The power of VET for First Australians
Time for universities to step-up on graduate employment
Flying high: like airlines, universities take us where we need to be
Marnie Hughes-Warrington on why we don’t need two ERAs
“An onnagata, a wagoto and an aragoto walk into a bar …”
There’s more in the Mail
InFeatures this morning, new from The Crossley Lab, why we should keep the PhD.
Plus, Shelley Kinash calls for less lecturing-at students.
And on Monday, Ian Solomonides and Trish McCluskey (Victoria U) on how the Block model changes everything. It’s a new essay in Commissioning Editor Sally Kift’s series on what we need now in higher education.
The unis with grads employers love
New employer survey data reveals strong satisfaction with graduates, but it’s way stronger at some universities than others
Overall 84 per cent of employers were satisfied with graduates they employed. Satisfaction on groups of attributes ranged from 85 per cent on “employability” – defined as “the ability to perform and innovate” at work to 93 per cent on “general literacy, numeracy and communication skills and the ability to investigate and integrate knowledge.”
Degrees deliver: This is a good result for advocates of a university education as providing generic employment skills. As Universities Australia’sThe unis with grads employers love was quick to point out yesterday it is; “a strong endorsement, direct from employers, that Australia’s universities are preparing students to succeed in the world of work.”
Just not the same everywhere: But not all universities are equally excellent, with overall satisfaction by institution ranging from 94.6 per cent for Bond U to Murdoch U’s 76.2 per cent.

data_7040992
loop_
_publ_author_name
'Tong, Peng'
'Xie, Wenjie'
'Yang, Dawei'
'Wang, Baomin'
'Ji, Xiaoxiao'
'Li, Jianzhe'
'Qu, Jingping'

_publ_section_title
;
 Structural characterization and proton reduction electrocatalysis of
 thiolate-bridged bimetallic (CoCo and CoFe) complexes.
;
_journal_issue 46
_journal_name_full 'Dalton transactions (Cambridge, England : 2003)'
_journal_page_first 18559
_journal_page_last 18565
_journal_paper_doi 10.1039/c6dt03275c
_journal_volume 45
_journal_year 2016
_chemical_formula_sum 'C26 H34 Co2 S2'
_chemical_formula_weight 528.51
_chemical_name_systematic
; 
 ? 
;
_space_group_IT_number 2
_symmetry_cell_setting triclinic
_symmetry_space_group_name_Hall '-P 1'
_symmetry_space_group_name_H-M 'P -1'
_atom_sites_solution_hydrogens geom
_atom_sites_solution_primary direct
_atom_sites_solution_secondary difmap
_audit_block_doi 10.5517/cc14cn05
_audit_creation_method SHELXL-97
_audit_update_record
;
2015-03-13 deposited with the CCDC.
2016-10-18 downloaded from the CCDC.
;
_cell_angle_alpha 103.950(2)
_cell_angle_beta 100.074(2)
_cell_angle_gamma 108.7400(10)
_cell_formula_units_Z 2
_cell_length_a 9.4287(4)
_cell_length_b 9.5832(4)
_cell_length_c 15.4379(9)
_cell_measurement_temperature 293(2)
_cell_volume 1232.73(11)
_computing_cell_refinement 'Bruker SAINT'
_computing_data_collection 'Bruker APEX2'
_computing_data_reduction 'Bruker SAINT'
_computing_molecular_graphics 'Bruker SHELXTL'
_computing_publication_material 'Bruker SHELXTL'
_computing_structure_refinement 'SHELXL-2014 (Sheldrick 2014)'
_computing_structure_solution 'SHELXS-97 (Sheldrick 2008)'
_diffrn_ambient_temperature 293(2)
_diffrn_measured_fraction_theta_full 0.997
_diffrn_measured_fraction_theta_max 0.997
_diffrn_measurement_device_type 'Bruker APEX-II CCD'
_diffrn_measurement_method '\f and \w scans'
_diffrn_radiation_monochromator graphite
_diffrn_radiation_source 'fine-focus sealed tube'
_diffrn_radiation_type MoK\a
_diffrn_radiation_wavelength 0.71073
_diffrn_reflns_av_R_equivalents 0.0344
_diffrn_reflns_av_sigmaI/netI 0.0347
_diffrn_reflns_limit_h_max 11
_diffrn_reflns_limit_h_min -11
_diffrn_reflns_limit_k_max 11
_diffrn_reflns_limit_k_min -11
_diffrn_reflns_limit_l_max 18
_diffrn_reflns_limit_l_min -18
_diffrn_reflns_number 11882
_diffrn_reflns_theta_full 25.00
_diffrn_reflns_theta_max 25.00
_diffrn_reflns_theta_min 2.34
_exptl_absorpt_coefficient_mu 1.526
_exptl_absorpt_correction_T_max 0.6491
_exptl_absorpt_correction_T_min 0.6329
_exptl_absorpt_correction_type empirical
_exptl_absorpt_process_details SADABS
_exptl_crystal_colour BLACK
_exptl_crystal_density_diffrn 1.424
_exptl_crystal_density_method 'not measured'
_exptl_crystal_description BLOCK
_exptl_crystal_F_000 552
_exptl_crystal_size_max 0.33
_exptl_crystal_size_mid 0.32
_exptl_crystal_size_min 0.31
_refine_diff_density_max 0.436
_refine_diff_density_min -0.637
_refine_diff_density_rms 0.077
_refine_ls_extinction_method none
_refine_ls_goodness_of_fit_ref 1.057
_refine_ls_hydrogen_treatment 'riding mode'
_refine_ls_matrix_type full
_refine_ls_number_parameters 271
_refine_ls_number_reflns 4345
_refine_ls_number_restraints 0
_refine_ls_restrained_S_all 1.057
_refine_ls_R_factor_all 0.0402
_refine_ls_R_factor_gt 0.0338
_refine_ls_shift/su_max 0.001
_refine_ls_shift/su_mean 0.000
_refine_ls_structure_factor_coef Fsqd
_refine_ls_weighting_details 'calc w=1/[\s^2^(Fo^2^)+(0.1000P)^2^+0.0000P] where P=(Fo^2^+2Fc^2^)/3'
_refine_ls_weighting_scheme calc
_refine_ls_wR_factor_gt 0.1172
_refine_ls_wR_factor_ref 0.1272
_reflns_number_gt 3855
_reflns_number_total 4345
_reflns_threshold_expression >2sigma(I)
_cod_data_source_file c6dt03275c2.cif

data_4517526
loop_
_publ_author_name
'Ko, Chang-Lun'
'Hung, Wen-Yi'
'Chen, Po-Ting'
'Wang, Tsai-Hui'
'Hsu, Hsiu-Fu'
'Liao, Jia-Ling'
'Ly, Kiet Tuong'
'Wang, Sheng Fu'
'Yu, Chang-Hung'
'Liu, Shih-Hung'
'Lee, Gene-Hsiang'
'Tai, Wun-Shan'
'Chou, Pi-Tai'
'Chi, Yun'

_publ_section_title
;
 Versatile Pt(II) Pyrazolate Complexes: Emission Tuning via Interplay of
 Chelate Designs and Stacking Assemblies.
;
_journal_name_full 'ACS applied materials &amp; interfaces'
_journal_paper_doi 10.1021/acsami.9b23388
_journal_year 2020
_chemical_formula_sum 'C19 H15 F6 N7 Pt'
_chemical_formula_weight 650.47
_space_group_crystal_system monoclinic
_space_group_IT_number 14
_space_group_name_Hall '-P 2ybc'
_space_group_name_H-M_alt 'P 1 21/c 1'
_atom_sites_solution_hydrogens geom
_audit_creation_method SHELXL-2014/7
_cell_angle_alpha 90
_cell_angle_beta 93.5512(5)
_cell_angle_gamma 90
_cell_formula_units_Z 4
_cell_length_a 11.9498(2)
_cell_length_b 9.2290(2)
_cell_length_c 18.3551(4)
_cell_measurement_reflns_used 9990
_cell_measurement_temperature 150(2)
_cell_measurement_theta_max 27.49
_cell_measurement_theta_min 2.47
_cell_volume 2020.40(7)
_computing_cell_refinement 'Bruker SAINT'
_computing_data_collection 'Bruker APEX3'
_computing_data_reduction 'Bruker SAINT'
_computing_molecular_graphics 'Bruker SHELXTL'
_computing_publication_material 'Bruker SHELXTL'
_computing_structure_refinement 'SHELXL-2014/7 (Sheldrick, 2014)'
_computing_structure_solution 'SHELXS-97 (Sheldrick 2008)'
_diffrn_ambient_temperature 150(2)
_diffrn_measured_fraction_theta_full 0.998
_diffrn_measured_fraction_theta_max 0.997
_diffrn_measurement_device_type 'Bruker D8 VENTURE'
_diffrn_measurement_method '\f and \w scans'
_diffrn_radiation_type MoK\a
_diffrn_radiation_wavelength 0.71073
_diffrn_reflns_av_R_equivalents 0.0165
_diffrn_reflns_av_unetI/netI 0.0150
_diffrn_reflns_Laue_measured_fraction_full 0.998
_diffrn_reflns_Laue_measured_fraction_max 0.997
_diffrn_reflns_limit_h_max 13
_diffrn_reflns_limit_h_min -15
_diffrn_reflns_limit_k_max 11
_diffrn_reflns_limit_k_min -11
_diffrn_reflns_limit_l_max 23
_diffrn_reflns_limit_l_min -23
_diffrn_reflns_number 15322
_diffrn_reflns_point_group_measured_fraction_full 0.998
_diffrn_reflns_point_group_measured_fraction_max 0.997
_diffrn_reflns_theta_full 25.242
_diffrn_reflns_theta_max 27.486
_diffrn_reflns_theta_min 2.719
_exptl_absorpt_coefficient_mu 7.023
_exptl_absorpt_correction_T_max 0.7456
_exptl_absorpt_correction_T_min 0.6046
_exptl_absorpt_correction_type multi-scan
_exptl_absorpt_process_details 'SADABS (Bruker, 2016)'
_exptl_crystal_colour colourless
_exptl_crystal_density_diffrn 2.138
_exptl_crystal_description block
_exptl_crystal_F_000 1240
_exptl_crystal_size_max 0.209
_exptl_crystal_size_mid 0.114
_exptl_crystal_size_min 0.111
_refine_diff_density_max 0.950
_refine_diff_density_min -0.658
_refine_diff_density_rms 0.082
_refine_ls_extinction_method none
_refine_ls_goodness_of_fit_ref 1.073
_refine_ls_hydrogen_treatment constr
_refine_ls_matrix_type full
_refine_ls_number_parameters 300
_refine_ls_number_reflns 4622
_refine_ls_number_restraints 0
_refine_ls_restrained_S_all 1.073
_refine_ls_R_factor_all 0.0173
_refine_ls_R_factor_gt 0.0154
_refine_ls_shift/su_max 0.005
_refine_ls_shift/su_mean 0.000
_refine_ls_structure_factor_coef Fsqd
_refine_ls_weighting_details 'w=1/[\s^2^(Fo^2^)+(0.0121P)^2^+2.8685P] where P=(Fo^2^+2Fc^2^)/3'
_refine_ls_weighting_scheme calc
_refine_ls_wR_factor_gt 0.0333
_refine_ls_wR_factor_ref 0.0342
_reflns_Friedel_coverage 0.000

The top five institutions are; Bond U (94.6 per cent), Australia Catholic U (89.9 per cent), Uni Wollongong (89.6 per cent), University of Notre Dame Australia (87.4 per cent) and Western Sydney U (87.3 per cent).
The lowest-ranking five are; Charles Darwin (80.2 per cent), UNE (79.9 per cent), UWA (79.4 per cent), Torrens U (79.3 per cent), Murdoch U (76.2 per cent).
(The University of Divinity’s also performs well, but on a small sample size).
As for any argument that ratings relate to the SES status of students, four Group of Eight universities are below the system-wide average.
In quals they trust: Supervisors in all occupation areas thought graduates’ quals mattered to the jobs they did (by an average 10 per cent more than the graduates themselves). Fields where the faith in degrees is strongest are health (79 per cent), education (77 per cent) and engineering (69 per cent). The sceptics are in creative arts (44 per cent), IT and management (both 48 per cent).